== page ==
Please tell us about yourself
From Columbia University to TIME magazine, Hong Kong: Rishi Iyengar, Batch of 2012-13, Young India Fellowship, reflects on his journey after the fellowship.
How did you end up in such an offbeat, unconventional and cool career?
Everyone gets something different out of the Young India Fellowship. And everyone has default factoids/perspectives about the Fellowship they like to throw around when explaining the program to someone. I like to say (I’m sure some of you have heard me do so multiple times) that there are four types of people who come to the YIF. Those who have no idea what they want to do, and find it over the course of the year. Those who have no idea what they want to do, and don’t find it but are “confidently confused,” as Anunaya likes to say. Those who think they know what they want to do, have their plans completely shattered (in the best possible way) and go on to excel at something they never thought they’d fall in love with. And then there’s people like me, who know what they want, take a year for the experience of a lifetime, and go on and do exactly what they planned. But no matter which of my not-at-all-scientific, totally arbitrary anecdotal buckets you fall in, the Fellowship forces you to go out of your comfort zone. And if you’re lucky, like I was, you’ll love it there.
Tell us about your career path
I did my Bachelor’s (Polititical Science & Government) from Fergusson College.
I knew I wanted to write for a living, and being a journalist was a logical next step. I loved it from the moment I stepped into my first newsroom as a 16-year-old intern at the Indian Express. I got lucky: my dream journalism school (Columbia University) accepted me just before YIF did, and agreed to wait an extra year, so I had nothing to lose. But YIF made my journey at Columbia a very different one than it otherwise might have been. I loved writing but kind of knew my way around it, but YIF made me love something far more valuable – learning. So I ditched a writing class to learn video journalism, I ditched another to learn how to code, and applied those skills to a project outside my coursework – The 545. That project – a website on Modi’s 2014 election — took off beyond our wildest dreams, and none of it happened in my comfort zone.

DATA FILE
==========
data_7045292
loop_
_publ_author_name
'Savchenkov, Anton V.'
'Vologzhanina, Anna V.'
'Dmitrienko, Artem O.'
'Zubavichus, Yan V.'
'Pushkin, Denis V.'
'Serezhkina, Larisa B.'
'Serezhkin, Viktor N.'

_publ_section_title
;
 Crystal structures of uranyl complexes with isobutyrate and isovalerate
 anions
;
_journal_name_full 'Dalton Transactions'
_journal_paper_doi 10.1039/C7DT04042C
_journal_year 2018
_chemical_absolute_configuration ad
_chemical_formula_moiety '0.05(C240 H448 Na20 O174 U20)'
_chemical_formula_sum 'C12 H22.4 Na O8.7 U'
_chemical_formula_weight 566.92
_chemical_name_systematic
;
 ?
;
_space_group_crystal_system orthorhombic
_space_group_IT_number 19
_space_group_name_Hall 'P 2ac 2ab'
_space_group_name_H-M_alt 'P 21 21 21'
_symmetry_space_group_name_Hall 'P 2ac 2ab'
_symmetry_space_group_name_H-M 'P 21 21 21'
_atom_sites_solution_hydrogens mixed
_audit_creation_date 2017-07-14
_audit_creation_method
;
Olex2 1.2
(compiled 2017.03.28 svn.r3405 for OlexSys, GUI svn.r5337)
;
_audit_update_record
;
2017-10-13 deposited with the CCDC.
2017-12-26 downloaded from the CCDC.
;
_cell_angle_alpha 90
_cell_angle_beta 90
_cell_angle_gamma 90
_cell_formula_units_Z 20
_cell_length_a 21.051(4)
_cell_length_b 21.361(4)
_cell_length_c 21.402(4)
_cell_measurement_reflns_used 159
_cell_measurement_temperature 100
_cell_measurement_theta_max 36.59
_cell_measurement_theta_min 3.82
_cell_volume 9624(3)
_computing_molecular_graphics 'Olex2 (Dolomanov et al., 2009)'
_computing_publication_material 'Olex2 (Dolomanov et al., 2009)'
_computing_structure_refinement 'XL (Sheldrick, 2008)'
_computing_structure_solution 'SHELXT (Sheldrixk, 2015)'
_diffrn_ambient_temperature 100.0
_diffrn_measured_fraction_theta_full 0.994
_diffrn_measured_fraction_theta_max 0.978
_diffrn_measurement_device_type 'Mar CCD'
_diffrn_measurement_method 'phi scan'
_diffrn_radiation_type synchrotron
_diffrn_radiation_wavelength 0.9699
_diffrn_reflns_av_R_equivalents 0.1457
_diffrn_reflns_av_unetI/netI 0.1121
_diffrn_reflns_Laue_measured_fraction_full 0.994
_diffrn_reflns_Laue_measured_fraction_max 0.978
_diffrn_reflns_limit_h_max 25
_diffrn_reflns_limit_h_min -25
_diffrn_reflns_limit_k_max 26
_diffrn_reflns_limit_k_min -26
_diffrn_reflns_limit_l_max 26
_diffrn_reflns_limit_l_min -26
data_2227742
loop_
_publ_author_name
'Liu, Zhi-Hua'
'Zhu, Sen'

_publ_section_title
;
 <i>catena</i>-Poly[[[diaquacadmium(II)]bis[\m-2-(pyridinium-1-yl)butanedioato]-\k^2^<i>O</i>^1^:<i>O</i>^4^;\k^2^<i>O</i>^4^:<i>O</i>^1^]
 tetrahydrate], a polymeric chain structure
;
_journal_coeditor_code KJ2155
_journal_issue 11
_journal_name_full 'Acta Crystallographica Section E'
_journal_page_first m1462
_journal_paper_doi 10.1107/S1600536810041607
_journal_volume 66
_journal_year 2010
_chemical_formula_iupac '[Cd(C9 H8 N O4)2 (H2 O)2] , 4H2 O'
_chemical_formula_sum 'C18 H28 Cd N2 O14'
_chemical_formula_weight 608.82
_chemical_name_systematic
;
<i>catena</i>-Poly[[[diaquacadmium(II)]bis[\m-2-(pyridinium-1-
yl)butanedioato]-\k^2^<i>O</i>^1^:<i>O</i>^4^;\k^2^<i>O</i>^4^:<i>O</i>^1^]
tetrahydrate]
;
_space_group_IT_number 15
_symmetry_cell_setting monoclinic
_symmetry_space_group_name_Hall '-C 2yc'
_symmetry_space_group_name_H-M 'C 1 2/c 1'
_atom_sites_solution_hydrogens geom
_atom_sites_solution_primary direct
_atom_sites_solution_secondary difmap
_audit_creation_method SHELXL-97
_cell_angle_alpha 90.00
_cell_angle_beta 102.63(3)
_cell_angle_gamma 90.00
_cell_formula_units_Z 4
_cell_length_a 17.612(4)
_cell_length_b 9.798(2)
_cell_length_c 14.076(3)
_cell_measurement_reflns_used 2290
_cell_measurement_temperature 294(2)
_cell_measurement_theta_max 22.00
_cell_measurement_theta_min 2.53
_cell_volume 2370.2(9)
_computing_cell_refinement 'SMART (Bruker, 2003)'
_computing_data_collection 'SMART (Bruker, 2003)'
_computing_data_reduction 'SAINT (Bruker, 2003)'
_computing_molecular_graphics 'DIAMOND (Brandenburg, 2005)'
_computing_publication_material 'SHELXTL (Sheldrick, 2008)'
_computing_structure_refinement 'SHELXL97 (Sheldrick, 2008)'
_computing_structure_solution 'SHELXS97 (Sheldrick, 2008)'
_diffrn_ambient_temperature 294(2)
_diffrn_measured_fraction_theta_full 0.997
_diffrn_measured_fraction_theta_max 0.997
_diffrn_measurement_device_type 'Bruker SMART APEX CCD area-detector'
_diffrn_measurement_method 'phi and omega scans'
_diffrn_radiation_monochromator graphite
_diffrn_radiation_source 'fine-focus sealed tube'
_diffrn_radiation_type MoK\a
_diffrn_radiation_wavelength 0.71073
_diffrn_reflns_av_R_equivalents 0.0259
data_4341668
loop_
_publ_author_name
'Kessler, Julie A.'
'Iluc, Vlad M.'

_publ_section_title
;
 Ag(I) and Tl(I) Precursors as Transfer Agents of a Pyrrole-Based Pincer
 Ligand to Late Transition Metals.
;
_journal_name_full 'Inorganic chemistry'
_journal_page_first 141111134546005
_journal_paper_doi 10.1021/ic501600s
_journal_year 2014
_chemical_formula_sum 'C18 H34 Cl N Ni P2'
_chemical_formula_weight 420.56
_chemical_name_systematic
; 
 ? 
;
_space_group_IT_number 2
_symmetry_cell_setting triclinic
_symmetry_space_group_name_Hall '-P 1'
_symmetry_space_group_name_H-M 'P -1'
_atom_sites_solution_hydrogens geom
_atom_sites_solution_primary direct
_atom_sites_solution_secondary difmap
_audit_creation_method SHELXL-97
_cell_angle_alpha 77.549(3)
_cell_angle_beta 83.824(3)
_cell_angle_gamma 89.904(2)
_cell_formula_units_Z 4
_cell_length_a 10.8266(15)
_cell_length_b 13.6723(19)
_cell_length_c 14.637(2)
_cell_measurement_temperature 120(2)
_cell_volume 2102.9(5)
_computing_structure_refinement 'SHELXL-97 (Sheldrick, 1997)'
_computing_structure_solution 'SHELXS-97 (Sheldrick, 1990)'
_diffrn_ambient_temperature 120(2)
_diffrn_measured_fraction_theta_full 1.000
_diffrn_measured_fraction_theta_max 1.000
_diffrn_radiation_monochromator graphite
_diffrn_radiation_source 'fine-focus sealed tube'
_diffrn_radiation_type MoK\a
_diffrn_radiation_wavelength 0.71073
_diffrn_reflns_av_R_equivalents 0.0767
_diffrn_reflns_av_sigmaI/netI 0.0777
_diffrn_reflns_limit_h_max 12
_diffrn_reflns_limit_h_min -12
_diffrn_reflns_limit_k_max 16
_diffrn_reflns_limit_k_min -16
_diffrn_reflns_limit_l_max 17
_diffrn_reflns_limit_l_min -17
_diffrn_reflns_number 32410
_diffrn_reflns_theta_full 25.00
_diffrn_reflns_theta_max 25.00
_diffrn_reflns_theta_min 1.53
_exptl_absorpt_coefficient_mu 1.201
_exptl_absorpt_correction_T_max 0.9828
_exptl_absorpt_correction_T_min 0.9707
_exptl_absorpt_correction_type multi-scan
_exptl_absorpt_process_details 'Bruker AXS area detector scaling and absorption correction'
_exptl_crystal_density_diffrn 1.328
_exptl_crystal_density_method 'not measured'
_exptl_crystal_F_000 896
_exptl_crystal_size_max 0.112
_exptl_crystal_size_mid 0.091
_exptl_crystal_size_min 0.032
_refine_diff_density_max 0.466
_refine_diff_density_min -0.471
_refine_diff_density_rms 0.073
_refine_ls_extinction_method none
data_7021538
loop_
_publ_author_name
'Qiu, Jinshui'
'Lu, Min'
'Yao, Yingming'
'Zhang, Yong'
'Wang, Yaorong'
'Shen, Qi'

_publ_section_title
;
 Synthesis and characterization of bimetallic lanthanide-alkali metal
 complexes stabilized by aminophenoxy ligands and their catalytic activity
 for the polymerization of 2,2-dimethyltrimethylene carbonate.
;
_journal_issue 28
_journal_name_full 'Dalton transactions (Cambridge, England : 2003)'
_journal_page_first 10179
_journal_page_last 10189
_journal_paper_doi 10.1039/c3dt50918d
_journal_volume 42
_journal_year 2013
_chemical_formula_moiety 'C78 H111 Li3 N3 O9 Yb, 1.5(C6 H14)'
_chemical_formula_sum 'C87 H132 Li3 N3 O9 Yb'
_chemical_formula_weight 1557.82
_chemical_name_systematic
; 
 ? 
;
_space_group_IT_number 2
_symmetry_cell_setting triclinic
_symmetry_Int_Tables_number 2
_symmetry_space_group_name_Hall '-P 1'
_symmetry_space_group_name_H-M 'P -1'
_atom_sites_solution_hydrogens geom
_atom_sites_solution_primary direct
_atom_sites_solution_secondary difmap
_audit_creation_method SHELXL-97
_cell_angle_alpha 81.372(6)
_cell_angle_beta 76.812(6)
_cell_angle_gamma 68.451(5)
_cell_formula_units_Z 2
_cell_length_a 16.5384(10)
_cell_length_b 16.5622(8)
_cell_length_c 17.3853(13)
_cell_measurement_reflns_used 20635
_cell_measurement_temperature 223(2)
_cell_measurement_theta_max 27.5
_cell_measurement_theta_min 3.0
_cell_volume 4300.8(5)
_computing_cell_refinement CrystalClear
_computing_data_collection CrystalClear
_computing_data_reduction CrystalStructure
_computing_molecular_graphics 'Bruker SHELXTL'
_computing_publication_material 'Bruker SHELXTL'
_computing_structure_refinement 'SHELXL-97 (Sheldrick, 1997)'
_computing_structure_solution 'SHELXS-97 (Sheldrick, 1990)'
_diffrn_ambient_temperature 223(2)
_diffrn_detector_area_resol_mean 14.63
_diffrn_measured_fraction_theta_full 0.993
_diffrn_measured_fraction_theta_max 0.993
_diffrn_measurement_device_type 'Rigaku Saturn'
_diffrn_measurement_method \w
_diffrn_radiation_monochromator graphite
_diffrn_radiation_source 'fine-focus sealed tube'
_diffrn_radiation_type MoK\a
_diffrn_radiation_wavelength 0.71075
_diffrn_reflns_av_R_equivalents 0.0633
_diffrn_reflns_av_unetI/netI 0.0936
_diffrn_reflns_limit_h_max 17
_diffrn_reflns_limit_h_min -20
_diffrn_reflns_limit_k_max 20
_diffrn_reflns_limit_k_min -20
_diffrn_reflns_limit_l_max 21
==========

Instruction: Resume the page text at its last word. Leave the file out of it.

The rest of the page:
What did you do after graduation?
The coding skills I learned (though I wasn’t comfortable with them at all), got me my first post-Masters internship — at Newsday, a newspaper just outside New York. I barely knew anything about the community I was covering or that much about what they hired me to do, but – and I consider this a result of YIF – I preferred it that way.
About a week before that internship concluded, I was offered another at a publication I’ve always idolized. It was exactly on the opposite side of the globe, in a city I’d never been to, where I didn’t speak the language or know anybody. The two years at TIME magazine in Hong Kong were the best of my life (so far). Since I’m talking about going out of your comfort zone, getting hit with tear gas two weeks after arriving there was probably the farthest from comfortable I’ve ever been. (That’s a story for another time).
Over the next two years I wrote about everything from politics to sports to entertainment, things I knew about and things I didn’t, my own country and others in the region that had previously only been dots on a map. One of those countries, the Philippines, gave me the story of a lifetime and the opportunity to see my name on the most precious piece of real estate in journalism – a TIME cover. I was scared, dazed and overwhelmed the whole time I worked on that story, but I think that’s what made it what it ended up being.
Just when I was starting to get comfortable in that role, another one unexpectedly came my way. It involved moving back to my beloved Delhi, so that wasn’t much of a leap, but it also involved covering business – which, barring a few stories at TIME, I didn’t have that much experience with. I’ve had to learn a lot on the fly over the last six months, and constantly grapple with new terms and concepts. But even in the midst of my daily panic attacks that have gradually only become weekly panic attacks, I know I’ve made the right decision because if it was that easy it wouldn’t be worth doing.
So I guess what I’m trying to say, whether you’ve done YIF, are in YIF, are considering YIF or are just out there in the world reading my ramblings for some reason, is this: Go out of your comfort zone, as far and as often as possible. You might just love it there. And even if you don’t, your comfort zone will always be waiting.